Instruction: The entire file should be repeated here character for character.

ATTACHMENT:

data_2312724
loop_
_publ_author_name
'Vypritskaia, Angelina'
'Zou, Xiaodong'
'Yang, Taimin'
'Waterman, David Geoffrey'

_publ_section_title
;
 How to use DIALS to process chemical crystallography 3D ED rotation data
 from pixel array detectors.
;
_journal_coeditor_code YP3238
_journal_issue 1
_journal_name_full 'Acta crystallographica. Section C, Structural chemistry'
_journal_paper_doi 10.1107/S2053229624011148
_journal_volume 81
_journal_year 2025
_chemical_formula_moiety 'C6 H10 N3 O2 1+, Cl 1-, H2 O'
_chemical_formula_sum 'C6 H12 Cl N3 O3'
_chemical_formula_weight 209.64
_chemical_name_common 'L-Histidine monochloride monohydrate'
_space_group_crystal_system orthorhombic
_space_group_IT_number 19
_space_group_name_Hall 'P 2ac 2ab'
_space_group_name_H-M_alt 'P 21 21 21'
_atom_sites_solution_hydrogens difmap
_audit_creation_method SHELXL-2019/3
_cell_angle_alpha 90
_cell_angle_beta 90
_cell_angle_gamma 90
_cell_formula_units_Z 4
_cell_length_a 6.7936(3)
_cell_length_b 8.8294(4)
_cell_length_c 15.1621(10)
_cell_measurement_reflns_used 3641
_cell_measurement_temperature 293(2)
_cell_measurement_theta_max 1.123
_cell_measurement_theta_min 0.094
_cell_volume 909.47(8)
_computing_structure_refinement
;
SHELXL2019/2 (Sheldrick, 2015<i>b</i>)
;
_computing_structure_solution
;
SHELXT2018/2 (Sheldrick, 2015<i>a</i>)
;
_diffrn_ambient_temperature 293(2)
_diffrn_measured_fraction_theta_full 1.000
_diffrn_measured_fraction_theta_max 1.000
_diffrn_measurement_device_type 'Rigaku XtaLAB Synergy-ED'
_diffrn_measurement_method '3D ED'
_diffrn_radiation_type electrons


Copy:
data_2312724
loop_
_publ_author_name
'Vypritskaia, Angelina'
'Zou, Xiaodong'
'Yang, Taimin'
'Waterman, David Geoffrey'

_publ_section_title
;
 How to use DIALS to process chemical crystallography 3D ED rotation data
 from pixel array detectors.
;
_journal_coeditor_code YP3238
_journal_issue 1
_journal_name_full 'Acta crystallographica. Section C, Structural chemistry'
_journal_paper_doi 10.1107/S2053229624011148
_journal_volume 81
_journal_year 2025
_chemical_formula_moiety 'C6 H10 N3 O2 1+, Cl 1-, H2 O'
_chemical_formula_sum 'C6 H12 Cl N3 O3'
_chemical_formula_weight 209.64
_chemical_name_common 'L-Histidine monochloride monohydrate'
_space_group_crystal_system orthorhombic
_space_group_IT_number 19
_space_group_name_Hall 'P 2ac 2ab'
_space_group_name_H-M_alt 'P 21 21 21'
_atom_sites_solution_hydrogens difmap
_audit_creation_method SHELXL-2019/3
_cell_angle_alpha 90
_cell_angle_beta 90
_cell_angle_gamma 90
_cell_formula_units_Z 4
_cell_length_a 6.7936(3)
_cell_length_b 8.8294(4)
_cell_length_c 15.1621(10)
_cell_measurement_reflns_used 3641
_cell_measurement_temperature 293(2)
_cell_measurement_theta_max 1.123
_cell_measurement_theta_min 0.094
_cell_volume 909.47(8)
_computing_structure_refinement
;
SHELXL2019/2 (Sheldrick, 2015<i>b</i>)
;
_computing_structure_solution
;
SHELXT2018/2 (Sheldrick, 2015<i>a</i>)
;
_diffrn_ambient_temperature 293(2)
_diffrn_measured_fraction_theta_full 1.000
_diffrn_measured_fraction_theta_max 1.000
_diffrn_measurement_device_type 'Rigaku XtaLAB Synergy-ED'
_diffrn_measurement_method '3D ED'
_diffrn_radiation_type electrons